Emily and Dan Hanratty and their two young daughters had come all the way from Portland, Ore., to Philadelphia’s historic district, where they were scheduled to ride a horse-drawn carriage Friday morning.
“It’s canceled,” Emily Hanratty said, sitting with Reagan, 4, and Reese, 2, on the stoop of the shuttered Red Owl Tavern, across the street from the shuttered Independence Hall. “Not because of the pandemic, but because of the heat.”
Their consolation would be a trip to the Jersey Shore, where Dan’s father lives.
The pandemic, the heat, and the lack of Fourth of July weekend festivities combined to turn one of Philly’s favorite tourist and commercial areas into a quiet zone early Friday.
About three blocks away, the Fashion District shopping mall — shut down by the COVID-19 pandemic barely six months after opening — reopened for business at 11 a.m., complete with hand sanitizer stations and signs about required face coverings. Although a line of people waited on the Market Street sidewalk to get into the Century 21 department store shortly before its doors opened, few people were inside the gleaming, air-conditioned mall.
Shacqura Cooper, 26, of Philadelphia, was among the few early birds. She waited, masked, outside of Sephora, where nearly a dozen saleswomen in T-shirts emblazoned with “Resilient Hopeful Thankful” were ready to serve customers.
“I want to get some perfume,” said Cooper. “I think most people don’t know the mall is open.”
Like other big cities, Philadelphia reluctantly chose to cancel July Fourth events in the interest of public health. But for the city known as America’s birthplace, the decision was especially painful. Forget the feel-good Welcome America Festival with its days of fireworks, concerts, and throngs of delighted visitors and residents.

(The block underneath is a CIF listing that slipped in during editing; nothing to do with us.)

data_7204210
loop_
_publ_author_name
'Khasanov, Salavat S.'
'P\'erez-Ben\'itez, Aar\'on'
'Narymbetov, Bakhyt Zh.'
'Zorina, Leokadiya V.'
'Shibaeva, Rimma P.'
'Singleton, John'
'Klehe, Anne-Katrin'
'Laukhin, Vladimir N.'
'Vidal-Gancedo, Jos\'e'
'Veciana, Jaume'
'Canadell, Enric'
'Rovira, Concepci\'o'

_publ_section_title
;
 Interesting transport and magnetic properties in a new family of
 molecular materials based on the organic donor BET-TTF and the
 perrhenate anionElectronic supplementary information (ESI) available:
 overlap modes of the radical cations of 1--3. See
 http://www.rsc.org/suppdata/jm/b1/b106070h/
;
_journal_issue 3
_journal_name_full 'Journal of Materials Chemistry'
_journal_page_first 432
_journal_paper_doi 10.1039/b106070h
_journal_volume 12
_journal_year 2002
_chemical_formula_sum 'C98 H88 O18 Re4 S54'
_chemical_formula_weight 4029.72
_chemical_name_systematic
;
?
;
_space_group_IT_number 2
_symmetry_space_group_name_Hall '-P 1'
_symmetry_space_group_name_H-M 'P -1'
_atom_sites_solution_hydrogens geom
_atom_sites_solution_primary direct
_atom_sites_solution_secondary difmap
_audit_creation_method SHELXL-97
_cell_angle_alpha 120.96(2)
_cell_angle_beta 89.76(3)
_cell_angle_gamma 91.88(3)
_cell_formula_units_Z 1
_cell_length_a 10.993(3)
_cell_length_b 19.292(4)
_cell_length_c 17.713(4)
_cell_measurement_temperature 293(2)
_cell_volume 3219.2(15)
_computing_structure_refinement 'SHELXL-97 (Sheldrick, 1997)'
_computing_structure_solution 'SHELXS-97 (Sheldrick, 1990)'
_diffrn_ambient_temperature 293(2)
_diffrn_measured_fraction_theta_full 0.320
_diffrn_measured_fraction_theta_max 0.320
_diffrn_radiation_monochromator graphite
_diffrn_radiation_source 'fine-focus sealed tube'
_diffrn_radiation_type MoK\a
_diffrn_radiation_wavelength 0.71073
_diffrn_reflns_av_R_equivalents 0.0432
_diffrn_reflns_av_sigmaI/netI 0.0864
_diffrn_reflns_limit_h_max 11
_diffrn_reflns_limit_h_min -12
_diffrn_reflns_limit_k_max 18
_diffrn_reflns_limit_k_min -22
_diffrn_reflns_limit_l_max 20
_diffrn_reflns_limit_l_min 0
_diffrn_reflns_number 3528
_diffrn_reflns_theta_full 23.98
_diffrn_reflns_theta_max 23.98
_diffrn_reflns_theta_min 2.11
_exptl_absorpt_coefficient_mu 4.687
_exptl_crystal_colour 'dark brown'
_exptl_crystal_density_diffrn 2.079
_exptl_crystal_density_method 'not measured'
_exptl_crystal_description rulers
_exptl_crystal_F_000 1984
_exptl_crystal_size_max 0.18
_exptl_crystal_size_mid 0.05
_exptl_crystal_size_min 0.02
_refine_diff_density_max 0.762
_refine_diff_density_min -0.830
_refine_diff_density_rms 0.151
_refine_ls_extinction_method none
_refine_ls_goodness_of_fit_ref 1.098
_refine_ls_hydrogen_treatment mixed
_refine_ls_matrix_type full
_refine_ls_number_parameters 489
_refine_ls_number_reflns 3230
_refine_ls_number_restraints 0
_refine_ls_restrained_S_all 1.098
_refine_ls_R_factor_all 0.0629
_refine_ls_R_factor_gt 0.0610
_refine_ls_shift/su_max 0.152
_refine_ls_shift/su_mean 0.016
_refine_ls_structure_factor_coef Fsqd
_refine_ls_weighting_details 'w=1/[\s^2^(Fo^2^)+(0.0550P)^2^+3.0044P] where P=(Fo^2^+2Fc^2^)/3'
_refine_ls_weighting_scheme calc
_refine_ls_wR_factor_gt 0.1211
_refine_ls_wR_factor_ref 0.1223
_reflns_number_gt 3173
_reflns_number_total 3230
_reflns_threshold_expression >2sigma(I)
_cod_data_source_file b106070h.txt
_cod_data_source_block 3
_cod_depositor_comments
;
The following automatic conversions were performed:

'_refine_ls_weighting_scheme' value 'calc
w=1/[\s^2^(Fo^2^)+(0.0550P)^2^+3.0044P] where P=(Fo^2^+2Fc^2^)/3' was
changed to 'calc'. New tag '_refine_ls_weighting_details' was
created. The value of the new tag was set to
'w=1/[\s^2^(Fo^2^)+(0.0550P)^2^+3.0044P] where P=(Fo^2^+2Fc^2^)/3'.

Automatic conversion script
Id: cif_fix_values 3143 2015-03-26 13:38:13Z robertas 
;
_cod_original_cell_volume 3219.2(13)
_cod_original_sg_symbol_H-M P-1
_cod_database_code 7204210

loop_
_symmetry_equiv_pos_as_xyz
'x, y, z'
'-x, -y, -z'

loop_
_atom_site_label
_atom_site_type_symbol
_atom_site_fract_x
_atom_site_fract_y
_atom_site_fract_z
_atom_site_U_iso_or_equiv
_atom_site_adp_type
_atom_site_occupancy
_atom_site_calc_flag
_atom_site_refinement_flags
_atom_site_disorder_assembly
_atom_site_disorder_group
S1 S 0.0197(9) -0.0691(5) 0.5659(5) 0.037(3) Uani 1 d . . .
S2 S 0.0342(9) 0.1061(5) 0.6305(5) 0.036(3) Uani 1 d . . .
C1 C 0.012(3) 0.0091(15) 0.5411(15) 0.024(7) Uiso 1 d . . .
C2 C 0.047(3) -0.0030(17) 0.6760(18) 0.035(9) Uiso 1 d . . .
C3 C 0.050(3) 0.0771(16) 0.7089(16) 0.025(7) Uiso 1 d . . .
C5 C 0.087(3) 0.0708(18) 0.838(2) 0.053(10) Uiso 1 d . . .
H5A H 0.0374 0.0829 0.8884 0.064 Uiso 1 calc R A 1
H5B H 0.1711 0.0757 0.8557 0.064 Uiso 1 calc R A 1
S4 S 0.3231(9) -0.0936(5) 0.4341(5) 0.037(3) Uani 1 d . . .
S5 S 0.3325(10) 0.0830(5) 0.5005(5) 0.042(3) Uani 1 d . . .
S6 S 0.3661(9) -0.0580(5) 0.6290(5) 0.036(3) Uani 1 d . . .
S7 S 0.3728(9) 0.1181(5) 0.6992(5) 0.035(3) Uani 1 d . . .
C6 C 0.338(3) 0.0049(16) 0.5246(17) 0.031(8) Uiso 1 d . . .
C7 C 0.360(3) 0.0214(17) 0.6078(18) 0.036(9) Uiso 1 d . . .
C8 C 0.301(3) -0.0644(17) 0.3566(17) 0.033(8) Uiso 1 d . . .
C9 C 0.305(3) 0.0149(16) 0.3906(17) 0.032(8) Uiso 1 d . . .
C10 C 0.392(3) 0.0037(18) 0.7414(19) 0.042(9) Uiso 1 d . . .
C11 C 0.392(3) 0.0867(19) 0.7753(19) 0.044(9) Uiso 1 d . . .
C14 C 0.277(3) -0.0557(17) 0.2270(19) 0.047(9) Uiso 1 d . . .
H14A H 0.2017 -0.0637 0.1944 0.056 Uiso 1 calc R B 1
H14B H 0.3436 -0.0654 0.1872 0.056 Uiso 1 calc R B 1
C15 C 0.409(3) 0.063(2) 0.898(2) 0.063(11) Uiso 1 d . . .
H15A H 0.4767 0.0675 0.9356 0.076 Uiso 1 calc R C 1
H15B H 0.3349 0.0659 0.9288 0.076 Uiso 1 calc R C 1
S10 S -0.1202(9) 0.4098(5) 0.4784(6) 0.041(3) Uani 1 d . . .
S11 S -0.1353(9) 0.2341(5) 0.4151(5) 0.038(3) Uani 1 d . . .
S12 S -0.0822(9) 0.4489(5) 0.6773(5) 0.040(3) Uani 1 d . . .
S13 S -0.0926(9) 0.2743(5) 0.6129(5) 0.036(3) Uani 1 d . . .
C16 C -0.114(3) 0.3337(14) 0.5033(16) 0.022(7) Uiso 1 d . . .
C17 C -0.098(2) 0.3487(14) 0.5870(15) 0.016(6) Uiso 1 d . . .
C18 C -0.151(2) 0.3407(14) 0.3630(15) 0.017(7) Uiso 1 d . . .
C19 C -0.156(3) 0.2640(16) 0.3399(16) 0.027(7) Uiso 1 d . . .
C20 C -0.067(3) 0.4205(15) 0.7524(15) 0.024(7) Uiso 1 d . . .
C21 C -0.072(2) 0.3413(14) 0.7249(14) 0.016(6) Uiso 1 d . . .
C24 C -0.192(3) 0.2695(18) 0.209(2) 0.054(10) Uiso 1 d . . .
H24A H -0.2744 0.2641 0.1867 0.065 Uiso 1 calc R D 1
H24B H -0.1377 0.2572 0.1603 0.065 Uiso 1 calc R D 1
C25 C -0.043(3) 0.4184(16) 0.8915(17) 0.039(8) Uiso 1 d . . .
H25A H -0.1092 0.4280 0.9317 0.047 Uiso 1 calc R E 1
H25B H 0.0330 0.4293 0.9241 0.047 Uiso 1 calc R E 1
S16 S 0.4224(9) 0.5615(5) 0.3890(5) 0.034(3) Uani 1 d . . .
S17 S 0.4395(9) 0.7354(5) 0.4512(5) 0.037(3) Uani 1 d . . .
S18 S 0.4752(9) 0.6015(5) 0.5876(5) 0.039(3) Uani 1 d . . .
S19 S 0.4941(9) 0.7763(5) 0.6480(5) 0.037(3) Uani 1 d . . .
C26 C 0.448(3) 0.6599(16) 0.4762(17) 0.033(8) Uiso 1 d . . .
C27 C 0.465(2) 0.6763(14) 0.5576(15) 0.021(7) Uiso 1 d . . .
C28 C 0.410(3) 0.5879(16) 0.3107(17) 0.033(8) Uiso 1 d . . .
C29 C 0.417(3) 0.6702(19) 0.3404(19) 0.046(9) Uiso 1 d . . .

Gov. Tom Wolf allowed all of Pennsylvania to move to the “green” phase of reopening on Friday despite an uptick in case counts — although he ordered continued masking in public. Green means businesses may reopen, many restrictions are lifted, and groups of up to 250 people are allowed to gather.
Philadelphia, however, decided to take a more cautious approach because of a recent uptick in new cases to about 100 a day. City officials have allowed many businesses to reopen, but are holding off until Aug. 1 to assess the safety of reopening fitness centers, indoor dining, and other risky settings. Health Commissioner Thomas Farley warned that some open businesses may have to close if case counts continue to rise.
At least one family was glad not to be in crowds, and not to be able to go inside historic houses and museums on Friday.
“We can see more from outside,” said Sviatlana Shinkevick, gazing at Independence Hall with her husband, Pavel, and son, Steban. “It takes time to go into each museum.”
Just six months ago, they moved from their native Belarus to West Hartford, Conn., so Pavel, an information technology specialist, could take a new job.